10. rusty rocket
    Joined: Oct 30, 2011
    Posts: 3,343

    rusty rocket

    A buddy showed me when using a hole saw use a metal rod instead of the pilot drill bit so you don't get wobble.
  11. ...when running tailite wires, headlite wires, use a length of a drop cord with the correct guage wire (14-16 ga,) from your light switch or dimmer switch, that way those wires are already bundled and double insulated from the elements...especially on trucks where the wires run along the framerail...
  12. 1946caddy
    Joined: Dec 18, 2013
    Posts: 1,457

    from washington

    When you work in a fab shop with a bunch of smart ass's, check your tape measure often to make sure someone hasn't cut a 1/2" off the end and reattached the tip on the end. ;)
  13. I have two sets of crow's food wrenches for reaching into difficult places. For the job you are describing, I would use the crow's foot wrench and a long flex handle. I use vinyl electric tape to set the head of the wrench at the proper angle. Just like taping a sprained ankle in the proper position.
    Another wrench I have, is a socket wrench adaptor that allows me to remote the ratchet approximately 6 inches from the bolt head or nut. This is enough distance most of the time. There is also some mechanical advantage built into the adapter that easily allows a person to get the nut tight.
    HOTRODPRIMER likes this.
  14. I have been very successful getting the brakes to release or unlock, by taking the wheels off and gently hammering the brake drums on the face, and around the full circumference with a soft head hammer. It can easily be done with a regular hammer and a gentle touch.
    Tri-power37, HOTRODPRIMER and F-ONE like this.
  15. Mimilan
    Joined: Jun 13, 2019
    Posts: 118


    When hunting for electrical faults pull the ground wire.
    Then use an old headlight with wires and a pair alligator clips as a temporary ground strap.

    If you accidentally dead short a wire the headlight will glow instead of melting the wire.

    edit: photos added


    Last edited: Jun 27, 2019
  16. southcross2631
    Joined: Jan 20, 2013
    Posts: 2,754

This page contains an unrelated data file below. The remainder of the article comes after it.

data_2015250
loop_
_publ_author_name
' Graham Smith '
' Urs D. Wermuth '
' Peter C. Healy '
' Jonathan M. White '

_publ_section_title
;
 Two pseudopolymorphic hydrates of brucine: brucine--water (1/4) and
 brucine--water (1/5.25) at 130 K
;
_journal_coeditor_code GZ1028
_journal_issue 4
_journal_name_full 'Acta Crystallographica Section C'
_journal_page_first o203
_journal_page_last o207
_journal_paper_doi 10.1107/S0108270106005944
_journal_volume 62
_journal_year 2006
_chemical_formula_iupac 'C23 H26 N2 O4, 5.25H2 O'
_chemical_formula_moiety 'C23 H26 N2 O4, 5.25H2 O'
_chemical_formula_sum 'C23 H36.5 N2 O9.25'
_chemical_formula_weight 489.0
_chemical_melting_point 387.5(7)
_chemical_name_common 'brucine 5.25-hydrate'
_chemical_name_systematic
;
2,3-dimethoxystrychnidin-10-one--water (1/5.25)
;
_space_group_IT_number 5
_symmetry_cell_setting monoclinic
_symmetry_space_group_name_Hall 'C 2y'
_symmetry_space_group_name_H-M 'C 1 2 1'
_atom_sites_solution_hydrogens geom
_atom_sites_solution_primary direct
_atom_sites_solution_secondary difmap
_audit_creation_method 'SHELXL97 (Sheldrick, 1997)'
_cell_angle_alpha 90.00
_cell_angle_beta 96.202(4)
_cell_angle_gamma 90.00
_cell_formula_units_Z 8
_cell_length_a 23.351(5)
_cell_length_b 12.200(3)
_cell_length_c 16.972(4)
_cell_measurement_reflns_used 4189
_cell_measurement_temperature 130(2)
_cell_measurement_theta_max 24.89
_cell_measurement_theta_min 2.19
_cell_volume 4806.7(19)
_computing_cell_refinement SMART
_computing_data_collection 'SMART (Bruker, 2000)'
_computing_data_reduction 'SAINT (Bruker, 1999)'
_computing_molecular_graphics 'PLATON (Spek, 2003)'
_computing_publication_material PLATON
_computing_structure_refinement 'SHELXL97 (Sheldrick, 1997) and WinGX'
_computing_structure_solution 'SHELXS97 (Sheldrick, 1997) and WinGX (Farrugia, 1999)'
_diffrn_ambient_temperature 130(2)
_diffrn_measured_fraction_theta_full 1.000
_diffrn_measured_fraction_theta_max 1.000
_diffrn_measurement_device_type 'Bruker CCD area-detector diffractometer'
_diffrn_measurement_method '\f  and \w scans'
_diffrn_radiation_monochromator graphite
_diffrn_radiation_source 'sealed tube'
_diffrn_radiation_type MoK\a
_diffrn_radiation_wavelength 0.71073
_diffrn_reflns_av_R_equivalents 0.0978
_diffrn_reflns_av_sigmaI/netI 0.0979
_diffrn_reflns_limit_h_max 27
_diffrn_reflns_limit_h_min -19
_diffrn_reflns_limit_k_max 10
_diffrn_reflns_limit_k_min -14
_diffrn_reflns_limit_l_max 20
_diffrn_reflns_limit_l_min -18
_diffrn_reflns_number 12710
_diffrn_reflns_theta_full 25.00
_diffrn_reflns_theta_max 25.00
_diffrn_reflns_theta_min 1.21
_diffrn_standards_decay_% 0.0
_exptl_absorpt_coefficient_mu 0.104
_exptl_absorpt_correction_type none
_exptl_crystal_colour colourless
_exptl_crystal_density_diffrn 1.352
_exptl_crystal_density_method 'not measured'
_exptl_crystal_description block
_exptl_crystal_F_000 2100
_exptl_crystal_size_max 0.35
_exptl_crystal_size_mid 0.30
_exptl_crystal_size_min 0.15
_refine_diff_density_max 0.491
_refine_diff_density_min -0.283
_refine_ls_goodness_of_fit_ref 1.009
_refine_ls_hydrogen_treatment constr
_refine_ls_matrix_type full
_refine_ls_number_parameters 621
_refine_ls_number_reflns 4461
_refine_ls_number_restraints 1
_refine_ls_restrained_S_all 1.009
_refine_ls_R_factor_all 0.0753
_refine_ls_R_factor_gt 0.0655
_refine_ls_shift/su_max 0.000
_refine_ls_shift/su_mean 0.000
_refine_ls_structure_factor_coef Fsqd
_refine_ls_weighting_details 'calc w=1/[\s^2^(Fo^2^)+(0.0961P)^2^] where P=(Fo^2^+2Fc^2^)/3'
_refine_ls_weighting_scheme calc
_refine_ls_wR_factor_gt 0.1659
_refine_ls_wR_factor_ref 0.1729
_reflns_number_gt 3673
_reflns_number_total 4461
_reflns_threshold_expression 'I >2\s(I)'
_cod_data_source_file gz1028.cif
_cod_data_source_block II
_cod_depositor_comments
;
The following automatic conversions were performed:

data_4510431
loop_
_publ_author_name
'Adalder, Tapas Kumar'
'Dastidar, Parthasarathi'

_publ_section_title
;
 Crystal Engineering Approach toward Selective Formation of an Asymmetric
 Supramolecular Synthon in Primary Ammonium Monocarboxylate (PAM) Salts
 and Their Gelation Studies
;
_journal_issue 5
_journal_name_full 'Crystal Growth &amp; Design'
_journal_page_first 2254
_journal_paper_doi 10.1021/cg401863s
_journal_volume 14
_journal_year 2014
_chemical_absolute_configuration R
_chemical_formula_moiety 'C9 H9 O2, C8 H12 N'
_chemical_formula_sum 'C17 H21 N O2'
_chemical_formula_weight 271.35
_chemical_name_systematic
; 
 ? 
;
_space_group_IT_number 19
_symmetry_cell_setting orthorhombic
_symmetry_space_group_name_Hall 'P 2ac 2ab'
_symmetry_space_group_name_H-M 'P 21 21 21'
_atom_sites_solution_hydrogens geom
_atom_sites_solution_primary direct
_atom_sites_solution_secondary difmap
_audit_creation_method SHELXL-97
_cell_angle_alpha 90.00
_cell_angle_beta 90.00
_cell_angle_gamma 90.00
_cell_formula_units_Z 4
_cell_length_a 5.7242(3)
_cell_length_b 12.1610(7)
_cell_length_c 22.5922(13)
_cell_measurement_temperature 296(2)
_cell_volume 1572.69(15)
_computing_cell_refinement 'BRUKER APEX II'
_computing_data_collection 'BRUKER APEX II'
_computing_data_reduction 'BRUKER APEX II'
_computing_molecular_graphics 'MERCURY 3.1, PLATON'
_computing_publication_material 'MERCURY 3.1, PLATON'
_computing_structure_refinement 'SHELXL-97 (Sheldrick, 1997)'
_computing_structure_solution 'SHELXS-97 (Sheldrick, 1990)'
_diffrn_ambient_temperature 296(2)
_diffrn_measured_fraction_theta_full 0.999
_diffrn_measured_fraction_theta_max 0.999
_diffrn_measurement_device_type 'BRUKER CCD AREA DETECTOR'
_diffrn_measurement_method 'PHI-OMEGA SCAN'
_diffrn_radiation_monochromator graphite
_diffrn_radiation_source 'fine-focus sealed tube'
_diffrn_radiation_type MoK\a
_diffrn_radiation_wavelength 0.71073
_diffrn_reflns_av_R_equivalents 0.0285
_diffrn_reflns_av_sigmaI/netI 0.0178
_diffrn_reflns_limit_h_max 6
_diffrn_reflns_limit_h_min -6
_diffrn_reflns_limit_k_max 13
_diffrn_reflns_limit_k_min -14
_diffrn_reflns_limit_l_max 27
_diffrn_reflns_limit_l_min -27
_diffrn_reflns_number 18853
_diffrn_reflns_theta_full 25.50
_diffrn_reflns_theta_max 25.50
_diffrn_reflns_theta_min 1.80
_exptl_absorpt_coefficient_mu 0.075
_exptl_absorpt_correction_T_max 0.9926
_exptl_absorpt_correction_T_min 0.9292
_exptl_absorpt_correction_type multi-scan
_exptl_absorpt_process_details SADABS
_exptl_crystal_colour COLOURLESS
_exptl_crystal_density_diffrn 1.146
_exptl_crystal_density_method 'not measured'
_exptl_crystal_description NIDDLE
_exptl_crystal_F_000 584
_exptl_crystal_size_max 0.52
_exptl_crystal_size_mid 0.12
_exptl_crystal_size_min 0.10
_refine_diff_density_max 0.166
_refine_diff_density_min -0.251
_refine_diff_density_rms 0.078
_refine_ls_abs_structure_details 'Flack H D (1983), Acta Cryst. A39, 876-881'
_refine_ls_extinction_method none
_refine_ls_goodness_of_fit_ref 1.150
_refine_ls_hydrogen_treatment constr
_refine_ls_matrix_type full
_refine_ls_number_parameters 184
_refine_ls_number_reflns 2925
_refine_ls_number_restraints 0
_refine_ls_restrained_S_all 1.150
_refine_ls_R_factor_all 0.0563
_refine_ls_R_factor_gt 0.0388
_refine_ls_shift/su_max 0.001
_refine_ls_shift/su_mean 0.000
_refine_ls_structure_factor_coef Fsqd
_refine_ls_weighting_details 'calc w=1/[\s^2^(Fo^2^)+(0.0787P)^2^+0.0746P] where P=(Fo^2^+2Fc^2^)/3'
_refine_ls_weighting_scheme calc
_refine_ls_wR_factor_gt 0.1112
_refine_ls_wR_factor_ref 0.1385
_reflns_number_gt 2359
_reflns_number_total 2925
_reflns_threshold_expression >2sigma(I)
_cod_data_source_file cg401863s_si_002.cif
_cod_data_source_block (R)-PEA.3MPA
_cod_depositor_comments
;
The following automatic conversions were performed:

Get a dry erase board when start your project write down your goals and break it up by the components. Write them in one color and when finished mark through them with another it tracks your progress and keeps on track.
    It also helps you not forgetting something.
  17. alanp561
    Joined: Oct 1, 2017
    Posts: 626


    Depending on the length of the header sections, drill holes in the temporary tube and shoot expanding foam sealer into the tubes. Let it set and you've got rigid tubes. Don't have to worry about losing the bends.
    HOTRODPRIMER likes this.
  18. F-ONE
    Joined: Mar 27, 2008
    Posts: 1,772

    from Alabama

    My F-1 had a droopy drivers side door handle. The door functioned but to latch the door you had to manually hold the inside handle up as you slammed the door. You also had to make sure the outside handle was up. Then you have to lock the door.
    To shut the door from the outside you had to make sure both handles were up....hold the inside handle up from either the window or the vent wing opening.

    Needless to say that got old.

    The 1948-52 door latch is not reproduced.

    An inspection (removal of the latch assembly) revealed the spiral latch spring was broken. That was done years ago.
    Anyway the F-1 door latch spring is not listed by some or (most) vendors. You have to do some detective work. After some research I found that a 1937 up Ford car spring would likely work...